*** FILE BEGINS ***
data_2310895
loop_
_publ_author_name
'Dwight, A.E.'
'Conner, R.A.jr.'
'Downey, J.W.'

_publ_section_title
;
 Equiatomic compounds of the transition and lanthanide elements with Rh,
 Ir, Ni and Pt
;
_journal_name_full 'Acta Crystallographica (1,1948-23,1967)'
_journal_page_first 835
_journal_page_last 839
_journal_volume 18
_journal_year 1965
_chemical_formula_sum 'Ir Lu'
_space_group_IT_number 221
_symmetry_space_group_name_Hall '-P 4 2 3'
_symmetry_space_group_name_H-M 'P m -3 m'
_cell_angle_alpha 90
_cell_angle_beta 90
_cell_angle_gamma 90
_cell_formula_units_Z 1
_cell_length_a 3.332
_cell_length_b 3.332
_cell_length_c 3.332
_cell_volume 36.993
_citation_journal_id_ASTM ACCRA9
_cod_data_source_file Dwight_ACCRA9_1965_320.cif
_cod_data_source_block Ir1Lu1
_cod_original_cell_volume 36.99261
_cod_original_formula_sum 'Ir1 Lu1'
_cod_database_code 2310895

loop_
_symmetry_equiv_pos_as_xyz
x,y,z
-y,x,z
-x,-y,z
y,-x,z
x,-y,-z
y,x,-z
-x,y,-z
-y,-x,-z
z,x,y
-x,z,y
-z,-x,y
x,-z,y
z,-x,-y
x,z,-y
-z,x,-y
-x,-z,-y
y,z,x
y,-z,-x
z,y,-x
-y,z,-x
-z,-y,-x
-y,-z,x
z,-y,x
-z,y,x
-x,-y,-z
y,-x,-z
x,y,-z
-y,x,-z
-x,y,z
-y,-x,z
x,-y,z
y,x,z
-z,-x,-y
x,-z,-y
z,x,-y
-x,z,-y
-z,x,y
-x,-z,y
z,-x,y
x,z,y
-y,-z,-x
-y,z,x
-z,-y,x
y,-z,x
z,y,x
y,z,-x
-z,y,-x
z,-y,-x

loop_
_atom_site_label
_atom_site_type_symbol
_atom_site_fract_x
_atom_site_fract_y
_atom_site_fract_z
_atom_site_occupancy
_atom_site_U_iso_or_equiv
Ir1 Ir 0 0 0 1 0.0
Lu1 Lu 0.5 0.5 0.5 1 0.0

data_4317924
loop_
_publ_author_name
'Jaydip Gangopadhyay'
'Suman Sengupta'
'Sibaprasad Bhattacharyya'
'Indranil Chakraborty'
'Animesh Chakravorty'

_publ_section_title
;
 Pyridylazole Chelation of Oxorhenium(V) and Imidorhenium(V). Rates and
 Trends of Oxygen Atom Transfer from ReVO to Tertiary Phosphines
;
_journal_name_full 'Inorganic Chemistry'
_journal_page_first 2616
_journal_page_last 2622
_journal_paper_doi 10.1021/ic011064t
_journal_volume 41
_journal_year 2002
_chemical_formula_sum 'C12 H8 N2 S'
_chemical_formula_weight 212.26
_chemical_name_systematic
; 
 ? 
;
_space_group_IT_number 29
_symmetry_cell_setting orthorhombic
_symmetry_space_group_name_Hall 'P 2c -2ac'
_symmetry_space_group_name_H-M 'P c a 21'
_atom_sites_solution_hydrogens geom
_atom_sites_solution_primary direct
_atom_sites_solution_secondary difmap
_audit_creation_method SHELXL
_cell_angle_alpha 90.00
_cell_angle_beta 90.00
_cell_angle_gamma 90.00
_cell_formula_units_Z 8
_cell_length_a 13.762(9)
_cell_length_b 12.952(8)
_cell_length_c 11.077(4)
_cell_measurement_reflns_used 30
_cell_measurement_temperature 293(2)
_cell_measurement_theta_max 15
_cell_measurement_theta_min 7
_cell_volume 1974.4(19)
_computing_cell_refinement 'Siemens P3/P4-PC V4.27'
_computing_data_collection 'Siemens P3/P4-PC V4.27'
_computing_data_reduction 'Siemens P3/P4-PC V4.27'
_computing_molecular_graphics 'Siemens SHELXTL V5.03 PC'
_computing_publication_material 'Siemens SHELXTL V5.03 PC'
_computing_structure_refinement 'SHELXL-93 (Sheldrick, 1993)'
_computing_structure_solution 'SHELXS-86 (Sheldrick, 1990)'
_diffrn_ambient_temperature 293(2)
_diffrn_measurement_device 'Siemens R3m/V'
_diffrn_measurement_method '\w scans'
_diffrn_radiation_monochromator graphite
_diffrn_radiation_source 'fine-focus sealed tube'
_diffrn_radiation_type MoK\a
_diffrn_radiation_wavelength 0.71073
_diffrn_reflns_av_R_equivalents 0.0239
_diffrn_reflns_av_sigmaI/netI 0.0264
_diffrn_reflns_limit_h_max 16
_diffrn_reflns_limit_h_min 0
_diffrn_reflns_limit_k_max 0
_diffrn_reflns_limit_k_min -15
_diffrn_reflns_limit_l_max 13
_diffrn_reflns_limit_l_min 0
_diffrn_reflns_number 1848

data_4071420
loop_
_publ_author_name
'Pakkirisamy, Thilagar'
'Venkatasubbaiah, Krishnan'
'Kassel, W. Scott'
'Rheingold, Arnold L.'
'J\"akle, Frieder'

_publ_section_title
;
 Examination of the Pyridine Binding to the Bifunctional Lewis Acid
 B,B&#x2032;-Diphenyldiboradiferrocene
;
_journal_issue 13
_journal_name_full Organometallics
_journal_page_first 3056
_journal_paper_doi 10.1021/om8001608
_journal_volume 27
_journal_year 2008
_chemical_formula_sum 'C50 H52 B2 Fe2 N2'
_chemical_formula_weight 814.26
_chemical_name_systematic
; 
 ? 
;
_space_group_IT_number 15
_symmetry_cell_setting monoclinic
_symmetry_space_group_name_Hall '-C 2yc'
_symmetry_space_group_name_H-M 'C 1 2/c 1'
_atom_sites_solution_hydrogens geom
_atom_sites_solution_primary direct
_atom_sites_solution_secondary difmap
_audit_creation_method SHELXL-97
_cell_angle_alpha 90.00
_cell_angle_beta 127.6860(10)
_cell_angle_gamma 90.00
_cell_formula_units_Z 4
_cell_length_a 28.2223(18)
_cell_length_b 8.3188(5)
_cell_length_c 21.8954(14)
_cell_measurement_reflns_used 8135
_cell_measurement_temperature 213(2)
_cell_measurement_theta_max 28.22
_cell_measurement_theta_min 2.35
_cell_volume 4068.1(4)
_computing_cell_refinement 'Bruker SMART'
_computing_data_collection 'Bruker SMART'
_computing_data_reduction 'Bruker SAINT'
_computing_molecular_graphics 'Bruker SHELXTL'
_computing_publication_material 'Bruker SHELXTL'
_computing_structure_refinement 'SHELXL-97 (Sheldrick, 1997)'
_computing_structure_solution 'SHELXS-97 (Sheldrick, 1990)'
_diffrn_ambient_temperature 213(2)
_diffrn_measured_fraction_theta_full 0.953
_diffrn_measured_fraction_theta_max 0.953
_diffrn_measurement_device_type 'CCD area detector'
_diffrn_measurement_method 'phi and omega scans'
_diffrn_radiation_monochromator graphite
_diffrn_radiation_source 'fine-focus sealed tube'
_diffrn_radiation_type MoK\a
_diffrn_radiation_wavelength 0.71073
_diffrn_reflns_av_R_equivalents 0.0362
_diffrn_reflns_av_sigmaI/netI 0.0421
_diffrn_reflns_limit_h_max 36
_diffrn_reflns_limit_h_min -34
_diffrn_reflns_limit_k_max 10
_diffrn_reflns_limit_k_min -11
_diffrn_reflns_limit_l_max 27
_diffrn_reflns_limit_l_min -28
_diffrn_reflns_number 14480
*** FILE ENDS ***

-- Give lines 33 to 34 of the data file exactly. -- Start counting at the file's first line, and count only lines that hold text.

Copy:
_cod_original_formula_sum 'Ir1 Lu1'
_cod_database_code 2310895